FOR now, the conventional wisdom remains that Scottish Labour’s tribulations do not reflect on Jim Murphy to any great extent, or on his alleged star quality. But if the pattern currently shown by the polls persists for much longer,it will surely have to be acknowledged that, while Murphy may be a very different leader from Johann Lamont, he is no more effective a vote-winner than she was. The new full-scale Scottish poll from ICM suggests that Labour have cut the SNP’s enormous lead by just one per cent over the last three months, which is a trivial change that can most likely be explained by the standard three per cent margin of error.

Unfortunately, ICM didn’t conduct any Scottish polls in the period between the referendum and Labour’s leadership change, so it’s not possible to use this poll to directly measure any “Murphy effect”. However, the static position is entirely consistent with what we’ve seen from other pollsters that were active when Lamont was still in harness. Although it’s not entirely clear when the SNP surge occurred, there is now overwhelming evidence that a mammoth gap between the SNP and Labour has survived wholly intact since the latter half of October.

While Labour as a party are merely stuck in a deep hole, there are signs that Murphy himself is still sinking. ICM has corroborated the recent YouGov finding that his personal rating has dropped significantly since his earliest days as leader. While he was never popular with many supporters of independence, it appears the bulk of voters were initially prepared to give him a chance. Clearly they haven’t been bowled over by what they’ve seen since then, and as a result Nicola Sturgeon’s net approval rating is now 23 points better than Murphy’s, compared to a 13-point gap in December.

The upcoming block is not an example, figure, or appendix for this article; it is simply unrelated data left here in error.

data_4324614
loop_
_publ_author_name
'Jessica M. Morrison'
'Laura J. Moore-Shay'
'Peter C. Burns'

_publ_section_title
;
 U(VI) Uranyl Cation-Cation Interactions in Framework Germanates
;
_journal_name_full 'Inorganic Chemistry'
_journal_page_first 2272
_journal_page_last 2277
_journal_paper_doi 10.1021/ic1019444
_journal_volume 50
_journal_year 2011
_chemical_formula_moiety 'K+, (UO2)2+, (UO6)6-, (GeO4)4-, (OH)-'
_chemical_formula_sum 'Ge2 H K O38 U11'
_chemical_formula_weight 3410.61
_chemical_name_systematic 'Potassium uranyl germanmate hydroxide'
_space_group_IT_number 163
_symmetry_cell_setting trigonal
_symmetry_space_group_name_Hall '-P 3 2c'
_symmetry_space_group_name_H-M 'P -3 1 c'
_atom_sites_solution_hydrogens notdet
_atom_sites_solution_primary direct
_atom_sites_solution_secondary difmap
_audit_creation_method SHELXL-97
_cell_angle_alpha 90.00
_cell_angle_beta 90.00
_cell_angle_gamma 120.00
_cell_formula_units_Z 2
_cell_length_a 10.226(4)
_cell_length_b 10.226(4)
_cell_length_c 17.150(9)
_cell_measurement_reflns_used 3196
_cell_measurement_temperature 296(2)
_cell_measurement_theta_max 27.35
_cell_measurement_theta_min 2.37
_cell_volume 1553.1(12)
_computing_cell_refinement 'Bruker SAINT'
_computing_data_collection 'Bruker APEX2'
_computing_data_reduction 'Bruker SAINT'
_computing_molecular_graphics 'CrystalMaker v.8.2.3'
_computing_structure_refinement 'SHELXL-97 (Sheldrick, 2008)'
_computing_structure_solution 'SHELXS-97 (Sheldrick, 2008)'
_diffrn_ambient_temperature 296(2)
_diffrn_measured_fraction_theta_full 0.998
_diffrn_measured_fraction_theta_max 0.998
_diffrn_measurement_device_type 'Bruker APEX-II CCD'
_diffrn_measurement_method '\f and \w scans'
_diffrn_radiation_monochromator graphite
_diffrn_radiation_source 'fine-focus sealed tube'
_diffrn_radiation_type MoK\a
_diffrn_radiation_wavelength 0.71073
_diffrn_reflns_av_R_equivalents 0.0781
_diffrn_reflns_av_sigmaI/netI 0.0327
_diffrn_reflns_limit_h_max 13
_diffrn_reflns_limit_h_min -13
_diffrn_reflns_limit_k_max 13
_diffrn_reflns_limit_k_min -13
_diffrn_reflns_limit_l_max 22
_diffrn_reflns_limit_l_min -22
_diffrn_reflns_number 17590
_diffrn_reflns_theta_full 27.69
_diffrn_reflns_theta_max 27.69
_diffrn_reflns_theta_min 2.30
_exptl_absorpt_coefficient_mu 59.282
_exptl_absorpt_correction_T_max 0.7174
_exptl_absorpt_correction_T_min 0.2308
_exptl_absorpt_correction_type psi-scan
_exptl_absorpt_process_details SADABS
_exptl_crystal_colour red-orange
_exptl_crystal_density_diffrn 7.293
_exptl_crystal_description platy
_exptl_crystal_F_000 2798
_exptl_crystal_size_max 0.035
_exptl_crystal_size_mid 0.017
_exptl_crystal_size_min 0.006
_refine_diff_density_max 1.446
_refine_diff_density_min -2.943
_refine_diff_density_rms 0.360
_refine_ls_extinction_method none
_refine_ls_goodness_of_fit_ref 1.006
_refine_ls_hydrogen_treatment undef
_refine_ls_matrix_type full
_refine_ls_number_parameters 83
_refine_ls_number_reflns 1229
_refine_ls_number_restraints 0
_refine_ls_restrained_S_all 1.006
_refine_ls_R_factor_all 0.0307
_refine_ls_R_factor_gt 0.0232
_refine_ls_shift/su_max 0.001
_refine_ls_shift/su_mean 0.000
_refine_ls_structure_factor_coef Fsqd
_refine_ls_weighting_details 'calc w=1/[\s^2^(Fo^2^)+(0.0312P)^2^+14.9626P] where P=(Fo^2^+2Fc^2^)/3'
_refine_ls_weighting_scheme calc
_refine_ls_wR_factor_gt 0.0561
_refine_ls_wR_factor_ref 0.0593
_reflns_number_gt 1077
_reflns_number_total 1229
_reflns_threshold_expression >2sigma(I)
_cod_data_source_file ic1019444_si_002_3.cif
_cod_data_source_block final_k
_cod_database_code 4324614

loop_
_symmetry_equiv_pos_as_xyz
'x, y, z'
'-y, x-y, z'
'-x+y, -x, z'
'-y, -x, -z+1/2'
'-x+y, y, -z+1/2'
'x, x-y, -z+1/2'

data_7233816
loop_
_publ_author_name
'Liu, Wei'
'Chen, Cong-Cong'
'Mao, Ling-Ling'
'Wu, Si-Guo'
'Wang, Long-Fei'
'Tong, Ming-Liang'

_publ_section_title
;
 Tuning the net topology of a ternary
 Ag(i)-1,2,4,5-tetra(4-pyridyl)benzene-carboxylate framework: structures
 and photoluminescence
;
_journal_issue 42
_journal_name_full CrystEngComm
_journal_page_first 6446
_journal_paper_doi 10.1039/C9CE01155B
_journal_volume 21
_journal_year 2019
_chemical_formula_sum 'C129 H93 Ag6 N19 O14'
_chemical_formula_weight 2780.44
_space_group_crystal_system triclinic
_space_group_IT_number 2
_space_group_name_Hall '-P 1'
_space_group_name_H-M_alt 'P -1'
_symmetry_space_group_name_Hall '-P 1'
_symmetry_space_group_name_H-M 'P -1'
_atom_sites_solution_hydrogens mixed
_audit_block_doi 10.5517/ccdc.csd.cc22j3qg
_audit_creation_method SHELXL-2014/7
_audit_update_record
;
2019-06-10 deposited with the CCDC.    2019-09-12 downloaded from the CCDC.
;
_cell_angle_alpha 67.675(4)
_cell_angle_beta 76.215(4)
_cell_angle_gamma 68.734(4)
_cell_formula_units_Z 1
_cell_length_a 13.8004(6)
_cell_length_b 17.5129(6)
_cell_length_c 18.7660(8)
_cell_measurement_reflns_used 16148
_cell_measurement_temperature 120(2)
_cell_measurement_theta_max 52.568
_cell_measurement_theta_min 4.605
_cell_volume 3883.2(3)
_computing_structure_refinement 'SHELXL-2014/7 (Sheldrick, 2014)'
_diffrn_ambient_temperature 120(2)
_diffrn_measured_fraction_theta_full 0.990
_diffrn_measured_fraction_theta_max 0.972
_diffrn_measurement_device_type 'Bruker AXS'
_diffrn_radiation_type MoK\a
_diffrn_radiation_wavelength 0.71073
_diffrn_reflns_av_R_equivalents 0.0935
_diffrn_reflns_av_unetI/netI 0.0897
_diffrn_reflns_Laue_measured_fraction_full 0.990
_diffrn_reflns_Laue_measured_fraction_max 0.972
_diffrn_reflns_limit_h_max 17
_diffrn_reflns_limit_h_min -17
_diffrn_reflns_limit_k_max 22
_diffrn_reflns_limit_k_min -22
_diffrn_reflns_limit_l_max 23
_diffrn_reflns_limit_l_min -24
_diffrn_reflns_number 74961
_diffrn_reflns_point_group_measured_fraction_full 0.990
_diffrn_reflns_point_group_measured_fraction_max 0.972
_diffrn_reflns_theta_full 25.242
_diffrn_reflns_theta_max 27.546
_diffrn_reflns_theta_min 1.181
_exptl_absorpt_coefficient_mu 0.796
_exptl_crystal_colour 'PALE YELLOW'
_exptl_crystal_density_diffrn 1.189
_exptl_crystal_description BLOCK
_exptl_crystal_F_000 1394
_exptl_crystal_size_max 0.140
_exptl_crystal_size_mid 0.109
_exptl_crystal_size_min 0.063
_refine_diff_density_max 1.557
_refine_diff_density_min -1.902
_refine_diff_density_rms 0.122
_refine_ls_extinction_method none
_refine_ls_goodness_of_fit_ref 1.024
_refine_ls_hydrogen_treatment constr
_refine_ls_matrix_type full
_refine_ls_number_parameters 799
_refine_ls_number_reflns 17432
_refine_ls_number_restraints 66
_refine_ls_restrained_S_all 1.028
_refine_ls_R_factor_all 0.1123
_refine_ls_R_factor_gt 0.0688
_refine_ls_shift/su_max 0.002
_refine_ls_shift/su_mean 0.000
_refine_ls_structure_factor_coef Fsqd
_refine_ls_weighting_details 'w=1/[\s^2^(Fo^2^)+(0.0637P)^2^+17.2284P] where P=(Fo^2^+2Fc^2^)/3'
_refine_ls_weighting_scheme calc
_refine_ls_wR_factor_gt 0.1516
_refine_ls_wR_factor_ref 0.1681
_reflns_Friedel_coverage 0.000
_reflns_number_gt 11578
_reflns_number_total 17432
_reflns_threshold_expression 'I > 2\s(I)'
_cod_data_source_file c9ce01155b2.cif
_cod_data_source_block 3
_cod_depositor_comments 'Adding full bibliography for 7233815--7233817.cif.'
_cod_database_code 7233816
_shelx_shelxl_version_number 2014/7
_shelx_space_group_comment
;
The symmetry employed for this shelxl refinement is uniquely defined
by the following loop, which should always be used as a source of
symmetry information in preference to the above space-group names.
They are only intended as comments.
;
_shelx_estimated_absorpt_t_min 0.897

It’s important to stress that although the various polling firms are in broad agreement about the trend, they differ sharply on the question of just how enormous the SNP lead is, and in some cases those differences fall well outside the claimed margin of error. In other words, we already know not all of the firms are getting it right.

Exactly the same was true during the referendum campaign, but oddly there is no correlation between which firms produced better results for the Yes camp and which are now producing the best results for the SNP. ICM was generally on the “Yes-friendly” end of the spectrum, but its SNP lead of 16-17% is lower than the average from most other firms.

Part of the explanation for this is likely to be its use of the so-called “spiral of silence” adjustment devised after the polling disaster of 1992, when all firms failed to detect the strength of the Conservatives. It’s a final adjustment that takes place after all other weightings have been applied, and it reassigns a portion of undecided voters to the party they voted for in the last General Election.

Election results since 1992 have seemingly confirmed the wisdom of this approach, but it has yet to be put to the test in the extraordinary circumstances we now find ourselves in. The problem is not merely that the shift in opinion is so unprecedented in scale, but also that some of the undecided voters being reassigned to Labour by ICM will already have voted SNP since 2010, most importantly in the Holyrood landslide of 2011. Can such people really be considered “default Labour” voters any more?

The possibility that ICM is closest to the mark means that Labour can at least cling to the hope that a late fightback might save their bacon in a respectable number of seats. But if it turns out that Ipsos MORI’s mind-boggling SNP leads in the high 20s are more accurate, the point of no return may already have been long since passed.

James Kelly is the Scot Goes Pop blogger